Bets and Fatty sit down to talk, Mrs Trotteville having invited Bets to stay for tea, and Fatty tells Bets that he has begun to teach himself to throw his voice and become a ventriloquist. Apparently he’s been inspired by someone visiting his school in the last term and wanted to take it up. How he managed to ‘perfect’ his new skill so quickly, I don’t know, because its a very difficult and precise skill, and it takes people years to perfect it. However this is Fatty, why am I not surprised that he took it on with ease? He’s Blyton’s perfect character after all.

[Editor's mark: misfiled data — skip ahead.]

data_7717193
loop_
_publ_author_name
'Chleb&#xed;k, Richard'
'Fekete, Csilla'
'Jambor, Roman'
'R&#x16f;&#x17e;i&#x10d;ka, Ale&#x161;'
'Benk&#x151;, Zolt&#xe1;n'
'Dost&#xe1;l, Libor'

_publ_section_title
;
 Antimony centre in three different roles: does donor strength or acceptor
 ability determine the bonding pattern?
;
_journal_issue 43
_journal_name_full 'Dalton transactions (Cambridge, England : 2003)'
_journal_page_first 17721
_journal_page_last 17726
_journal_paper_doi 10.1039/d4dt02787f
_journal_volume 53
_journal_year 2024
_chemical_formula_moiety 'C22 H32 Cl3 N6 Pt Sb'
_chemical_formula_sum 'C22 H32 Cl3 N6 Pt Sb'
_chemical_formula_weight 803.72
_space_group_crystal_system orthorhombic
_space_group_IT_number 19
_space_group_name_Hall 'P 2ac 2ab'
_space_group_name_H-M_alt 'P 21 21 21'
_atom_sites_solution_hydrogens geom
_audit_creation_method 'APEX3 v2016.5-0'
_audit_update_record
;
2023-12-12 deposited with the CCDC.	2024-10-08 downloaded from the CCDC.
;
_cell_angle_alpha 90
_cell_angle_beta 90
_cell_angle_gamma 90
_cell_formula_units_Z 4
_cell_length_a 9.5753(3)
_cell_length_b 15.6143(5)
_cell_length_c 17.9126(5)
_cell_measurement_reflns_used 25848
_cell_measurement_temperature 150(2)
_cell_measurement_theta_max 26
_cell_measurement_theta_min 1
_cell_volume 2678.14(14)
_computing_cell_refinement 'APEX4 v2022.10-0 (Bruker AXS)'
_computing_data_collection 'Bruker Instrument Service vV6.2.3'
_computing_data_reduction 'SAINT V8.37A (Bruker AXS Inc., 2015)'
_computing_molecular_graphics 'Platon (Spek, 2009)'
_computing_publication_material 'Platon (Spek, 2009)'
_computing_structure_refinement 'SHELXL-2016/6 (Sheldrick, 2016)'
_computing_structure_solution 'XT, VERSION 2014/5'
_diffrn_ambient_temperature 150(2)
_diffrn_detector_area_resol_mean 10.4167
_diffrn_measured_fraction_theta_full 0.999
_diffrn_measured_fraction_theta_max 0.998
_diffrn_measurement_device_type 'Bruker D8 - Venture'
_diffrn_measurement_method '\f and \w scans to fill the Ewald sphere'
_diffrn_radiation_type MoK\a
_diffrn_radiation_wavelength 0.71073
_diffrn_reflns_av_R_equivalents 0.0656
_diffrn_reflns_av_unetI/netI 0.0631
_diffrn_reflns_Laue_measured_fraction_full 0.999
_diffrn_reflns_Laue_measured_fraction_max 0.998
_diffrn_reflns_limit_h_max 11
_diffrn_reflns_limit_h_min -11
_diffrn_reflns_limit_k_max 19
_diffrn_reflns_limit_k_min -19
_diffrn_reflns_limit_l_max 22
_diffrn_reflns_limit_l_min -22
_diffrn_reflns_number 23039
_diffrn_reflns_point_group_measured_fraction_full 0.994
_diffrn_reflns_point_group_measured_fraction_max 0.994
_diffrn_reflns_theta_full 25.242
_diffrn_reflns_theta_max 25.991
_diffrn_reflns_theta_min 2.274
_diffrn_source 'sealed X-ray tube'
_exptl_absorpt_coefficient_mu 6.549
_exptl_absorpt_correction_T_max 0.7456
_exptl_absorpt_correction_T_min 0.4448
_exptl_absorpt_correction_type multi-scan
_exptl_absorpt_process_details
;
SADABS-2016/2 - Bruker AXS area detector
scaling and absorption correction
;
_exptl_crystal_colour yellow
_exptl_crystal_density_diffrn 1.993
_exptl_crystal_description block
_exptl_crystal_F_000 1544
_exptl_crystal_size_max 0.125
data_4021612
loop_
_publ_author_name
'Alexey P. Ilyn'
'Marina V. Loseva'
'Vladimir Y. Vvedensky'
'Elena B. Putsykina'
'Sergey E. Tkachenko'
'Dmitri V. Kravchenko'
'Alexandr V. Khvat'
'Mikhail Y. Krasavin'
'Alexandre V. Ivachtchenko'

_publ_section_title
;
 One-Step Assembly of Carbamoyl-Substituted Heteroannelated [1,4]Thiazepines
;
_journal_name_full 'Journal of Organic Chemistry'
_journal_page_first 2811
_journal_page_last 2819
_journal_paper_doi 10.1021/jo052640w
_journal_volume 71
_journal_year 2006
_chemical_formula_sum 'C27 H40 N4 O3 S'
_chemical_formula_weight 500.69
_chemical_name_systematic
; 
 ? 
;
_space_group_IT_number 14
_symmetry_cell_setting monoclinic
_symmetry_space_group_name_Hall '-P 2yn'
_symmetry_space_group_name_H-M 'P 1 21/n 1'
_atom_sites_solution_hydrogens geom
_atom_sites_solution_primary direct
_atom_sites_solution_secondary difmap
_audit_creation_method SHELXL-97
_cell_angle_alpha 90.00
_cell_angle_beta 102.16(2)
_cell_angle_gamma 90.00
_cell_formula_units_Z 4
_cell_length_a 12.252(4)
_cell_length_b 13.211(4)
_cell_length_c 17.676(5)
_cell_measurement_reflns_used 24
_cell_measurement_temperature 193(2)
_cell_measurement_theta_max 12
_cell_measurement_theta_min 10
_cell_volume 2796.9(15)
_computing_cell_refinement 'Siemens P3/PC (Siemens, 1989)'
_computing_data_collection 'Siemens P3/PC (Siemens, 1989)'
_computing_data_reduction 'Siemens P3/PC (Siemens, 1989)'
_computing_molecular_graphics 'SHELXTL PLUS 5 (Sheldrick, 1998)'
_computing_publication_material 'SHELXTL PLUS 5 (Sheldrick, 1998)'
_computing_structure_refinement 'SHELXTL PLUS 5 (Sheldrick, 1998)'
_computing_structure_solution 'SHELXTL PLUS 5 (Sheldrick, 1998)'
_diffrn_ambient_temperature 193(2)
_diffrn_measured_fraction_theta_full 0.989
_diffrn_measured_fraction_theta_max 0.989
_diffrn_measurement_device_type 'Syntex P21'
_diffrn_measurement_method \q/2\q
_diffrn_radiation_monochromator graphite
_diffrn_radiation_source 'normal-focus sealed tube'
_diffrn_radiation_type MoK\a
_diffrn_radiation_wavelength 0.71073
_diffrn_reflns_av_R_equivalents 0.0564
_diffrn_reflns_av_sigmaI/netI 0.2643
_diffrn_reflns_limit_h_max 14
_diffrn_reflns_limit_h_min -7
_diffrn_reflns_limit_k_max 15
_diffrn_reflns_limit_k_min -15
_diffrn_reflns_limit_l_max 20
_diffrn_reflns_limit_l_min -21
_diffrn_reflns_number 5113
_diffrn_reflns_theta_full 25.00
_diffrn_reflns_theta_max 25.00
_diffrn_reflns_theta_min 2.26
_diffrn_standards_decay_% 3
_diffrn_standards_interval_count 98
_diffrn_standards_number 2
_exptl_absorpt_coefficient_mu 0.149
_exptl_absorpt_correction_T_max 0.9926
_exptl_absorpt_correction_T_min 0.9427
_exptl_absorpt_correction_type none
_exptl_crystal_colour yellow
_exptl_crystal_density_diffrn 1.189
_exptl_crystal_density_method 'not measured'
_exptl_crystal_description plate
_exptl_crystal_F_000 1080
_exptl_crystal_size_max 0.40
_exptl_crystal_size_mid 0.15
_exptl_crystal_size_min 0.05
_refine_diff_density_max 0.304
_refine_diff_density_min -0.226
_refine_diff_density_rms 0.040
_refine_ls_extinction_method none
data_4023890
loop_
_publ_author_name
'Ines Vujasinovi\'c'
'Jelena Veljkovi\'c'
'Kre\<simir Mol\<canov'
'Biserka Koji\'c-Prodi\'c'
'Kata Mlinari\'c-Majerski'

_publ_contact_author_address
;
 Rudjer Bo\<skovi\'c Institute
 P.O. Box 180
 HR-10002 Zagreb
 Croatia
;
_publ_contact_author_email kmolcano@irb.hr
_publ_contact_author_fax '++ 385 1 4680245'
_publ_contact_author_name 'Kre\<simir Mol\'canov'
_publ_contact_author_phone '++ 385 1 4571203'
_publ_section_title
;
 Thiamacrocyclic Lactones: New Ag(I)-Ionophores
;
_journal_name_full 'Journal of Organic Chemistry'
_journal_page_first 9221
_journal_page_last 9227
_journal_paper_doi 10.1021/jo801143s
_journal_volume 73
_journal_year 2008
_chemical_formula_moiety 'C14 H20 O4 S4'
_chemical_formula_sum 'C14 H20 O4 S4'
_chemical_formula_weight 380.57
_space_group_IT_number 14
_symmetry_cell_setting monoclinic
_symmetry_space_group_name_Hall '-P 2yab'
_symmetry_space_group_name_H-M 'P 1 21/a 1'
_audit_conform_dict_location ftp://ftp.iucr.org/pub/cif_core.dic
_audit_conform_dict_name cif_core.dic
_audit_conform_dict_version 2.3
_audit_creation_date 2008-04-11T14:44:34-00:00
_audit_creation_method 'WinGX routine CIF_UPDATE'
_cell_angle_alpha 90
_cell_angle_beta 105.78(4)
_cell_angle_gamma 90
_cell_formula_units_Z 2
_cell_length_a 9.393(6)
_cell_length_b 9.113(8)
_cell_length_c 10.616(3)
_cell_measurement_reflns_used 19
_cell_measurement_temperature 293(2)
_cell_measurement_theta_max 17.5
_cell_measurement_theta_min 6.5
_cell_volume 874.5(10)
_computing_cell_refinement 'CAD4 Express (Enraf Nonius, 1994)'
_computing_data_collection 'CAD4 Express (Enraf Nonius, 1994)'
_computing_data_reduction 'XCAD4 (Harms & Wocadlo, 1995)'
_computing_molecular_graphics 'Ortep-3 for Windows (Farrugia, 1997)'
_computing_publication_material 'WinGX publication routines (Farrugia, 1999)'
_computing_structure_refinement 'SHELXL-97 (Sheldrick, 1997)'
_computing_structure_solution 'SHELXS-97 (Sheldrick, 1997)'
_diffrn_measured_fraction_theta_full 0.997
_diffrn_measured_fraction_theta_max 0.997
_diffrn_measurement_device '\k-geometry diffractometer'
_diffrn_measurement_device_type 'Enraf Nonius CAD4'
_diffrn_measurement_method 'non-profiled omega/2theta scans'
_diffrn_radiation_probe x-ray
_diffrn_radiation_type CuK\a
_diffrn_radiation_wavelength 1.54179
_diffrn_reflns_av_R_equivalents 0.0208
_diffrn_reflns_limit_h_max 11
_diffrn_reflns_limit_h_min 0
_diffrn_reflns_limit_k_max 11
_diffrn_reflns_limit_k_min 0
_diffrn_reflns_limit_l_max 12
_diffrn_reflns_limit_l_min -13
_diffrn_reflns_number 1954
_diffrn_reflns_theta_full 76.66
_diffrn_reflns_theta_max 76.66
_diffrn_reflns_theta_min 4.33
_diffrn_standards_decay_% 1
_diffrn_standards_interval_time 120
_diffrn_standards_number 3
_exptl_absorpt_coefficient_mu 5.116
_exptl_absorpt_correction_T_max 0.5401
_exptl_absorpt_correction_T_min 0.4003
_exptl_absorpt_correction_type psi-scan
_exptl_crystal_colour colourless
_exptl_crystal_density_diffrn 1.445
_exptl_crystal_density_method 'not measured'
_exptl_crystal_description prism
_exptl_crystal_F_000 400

What I do find really distasteful is that he scares Bets with this ‘talent’ so much that she genuinely is trembling with fear. Fiona disagrees with me, saying that Bets is just a big baby, but there’s two sides to this issue. To me they hinge on Fatty’s personality. One is the mature, sensible boy he can be sometimes, when he’s actually in the middle of a mystery and looking after the others, but when he’s bored he can be brutish, and when he’s showing off he is just a pain. He can be so flippant and disregards so many opinions and feelings because hes the ‘great’ Fatty. Fiona thinks I just don’t like him and that many people would disagree with me about him. Feel free to back one of us up in the comments!

The beginning of the mystery